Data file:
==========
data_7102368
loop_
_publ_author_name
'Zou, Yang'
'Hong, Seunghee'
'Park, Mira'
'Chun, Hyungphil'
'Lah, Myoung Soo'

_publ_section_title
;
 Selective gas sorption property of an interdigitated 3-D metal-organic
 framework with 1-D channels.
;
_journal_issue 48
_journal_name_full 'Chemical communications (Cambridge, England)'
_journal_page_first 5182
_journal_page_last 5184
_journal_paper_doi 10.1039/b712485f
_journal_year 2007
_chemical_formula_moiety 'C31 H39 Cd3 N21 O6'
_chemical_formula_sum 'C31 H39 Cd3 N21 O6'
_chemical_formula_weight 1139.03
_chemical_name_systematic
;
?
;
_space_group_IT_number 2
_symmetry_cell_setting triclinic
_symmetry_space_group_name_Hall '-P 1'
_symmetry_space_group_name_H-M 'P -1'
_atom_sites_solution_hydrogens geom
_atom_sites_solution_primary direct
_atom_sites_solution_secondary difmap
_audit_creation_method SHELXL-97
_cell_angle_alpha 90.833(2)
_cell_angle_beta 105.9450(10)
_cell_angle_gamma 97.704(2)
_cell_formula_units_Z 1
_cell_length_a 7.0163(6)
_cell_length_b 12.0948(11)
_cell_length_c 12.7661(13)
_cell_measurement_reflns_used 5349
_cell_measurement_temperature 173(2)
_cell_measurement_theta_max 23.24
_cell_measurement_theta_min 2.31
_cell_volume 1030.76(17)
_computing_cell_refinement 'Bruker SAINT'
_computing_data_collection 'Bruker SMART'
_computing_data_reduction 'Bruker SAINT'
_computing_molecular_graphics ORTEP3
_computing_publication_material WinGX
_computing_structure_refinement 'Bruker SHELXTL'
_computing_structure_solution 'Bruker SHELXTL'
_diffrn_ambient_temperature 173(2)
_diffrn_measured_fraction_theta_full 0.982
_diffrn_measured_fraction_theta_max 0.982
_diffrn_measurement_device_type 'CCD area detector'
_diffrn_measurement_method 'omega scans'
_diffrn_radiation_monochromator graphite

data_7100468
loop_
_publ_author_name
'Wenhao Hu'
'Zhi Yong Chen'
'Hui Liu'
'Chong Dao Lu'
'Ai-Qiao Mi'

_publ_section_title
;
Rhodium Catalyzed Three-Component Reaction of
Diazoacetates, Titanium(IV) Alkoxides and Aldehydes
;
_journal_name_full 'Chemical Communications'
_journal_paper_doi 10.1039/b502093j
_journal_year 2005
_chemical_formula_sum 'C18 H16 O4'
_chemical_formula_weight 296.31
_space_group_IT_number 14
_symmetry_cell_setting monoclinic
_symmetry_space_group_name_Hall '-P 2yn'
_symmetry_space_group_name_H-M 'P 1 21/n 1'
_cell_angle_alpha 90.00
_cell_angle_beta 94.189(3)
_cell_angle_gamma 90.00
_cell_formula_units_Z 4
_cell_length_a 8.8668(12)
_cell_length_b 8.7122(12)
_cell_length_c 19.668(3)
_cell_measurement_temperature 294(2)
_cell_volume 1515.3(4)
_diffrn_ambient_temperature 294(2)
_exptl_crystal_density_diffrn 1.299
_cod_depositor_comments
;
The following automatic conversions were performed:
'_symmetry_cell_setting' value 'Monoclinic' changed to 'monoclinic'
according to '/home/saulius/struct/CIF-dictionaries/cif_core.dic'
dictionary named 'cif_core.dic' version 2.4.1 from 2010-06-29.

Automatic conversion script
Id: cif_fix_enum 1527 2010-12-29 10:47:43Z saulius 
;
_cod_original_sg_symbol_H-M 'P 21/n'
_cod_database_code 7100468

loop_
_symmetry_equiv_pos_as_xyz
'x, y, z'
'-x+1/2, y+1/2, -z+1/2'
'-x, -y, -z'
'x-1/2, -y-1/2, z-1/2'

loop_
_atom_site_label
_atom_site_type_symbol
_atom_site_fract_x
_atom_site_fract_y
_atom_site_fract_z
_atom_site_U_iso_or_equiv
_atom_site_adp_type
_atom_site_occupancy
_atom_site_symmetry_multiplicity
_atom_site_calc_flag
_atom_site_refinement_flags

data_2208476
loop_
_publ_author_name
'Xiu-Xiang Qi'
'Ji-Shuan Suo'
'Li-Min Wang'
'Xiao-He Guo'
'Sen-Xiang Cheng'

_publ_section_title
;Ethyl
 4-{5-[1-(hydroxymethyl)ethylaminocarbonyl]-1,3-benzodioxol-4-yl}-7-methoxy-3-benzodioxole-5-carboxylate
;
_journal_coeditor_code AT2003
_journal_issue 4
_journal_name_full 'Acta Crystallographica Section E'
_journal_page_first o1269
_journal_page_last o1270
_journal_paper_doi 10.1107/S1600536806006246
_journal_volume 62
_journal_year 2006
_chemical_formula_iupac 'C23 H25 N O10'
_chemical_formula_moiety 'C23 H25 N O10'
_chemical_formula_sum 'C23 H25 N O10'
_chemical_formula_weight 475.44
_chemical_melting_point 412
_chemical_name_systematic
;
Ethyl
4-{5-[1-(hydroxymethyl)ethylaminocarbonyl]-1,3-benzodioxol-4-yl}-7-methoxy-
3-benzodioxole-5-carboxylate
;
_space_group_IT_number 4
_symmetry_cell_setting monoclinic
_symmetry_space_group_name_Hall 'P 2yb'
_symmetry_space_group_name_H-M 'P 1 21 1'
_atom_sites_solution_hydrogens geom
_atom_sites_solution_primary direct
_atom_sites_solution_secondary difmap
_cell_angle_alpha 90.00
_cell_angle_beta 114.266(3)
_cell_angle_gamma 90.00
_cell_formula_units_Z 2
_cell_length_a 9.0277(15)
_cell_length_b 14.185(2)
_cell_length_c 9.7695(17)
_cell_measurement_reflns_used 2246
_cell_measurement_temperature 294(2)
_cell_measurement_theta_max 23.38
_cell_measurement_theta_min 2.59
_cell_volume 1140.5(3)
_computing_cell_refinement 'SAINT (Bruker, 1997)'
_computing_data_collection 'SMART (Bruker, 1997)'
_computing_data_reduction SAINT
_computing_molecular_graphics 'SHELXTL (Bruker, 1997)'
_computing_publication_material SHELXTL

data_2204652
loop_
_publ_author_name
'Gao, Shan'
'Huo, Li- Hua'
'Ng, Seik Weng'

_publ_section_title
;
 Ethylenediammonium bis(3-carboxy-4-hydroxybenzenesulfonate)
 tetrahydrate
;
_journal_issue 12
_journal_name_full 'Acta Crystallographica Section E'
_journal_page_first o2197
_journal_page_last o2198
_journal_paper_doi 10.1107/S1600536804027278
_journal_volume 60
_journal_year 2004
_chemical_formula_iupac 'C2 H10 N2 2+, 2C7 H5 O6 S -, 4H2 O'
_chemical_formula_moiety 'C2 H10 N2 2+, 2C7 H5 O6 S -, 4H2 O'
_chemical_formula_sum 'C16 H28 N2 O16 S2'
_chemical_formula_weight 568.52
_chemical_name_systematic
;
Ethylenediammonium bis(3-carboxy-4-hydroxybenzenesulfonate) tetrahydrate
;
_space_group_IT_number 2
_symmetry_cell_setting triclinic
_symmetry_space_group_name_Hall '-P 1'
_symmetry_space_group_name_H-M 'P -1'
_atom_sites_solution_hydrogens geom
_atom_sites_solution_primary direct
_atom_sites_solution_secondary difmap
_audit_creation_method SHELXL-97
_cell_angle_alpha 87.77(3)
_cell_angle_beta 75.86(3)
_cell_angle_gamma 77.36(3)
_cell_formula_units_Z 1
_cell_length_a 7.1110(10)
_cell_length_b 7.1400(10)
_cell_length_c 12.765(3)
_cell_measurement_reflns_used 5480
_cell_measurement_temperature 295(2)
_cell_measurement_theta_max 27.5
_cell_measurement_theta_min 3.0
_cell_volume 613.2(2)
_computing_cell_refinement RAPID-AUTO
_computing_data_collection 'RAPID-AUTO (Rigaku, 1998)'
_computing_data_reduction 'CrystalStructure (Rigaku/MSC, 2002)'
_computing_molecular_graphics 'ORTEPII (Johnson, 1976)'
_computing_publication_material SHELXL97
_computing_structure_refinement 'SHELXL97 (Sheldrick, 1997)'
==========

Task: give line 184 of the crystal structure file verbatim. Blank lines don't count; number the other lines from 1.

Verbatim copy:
;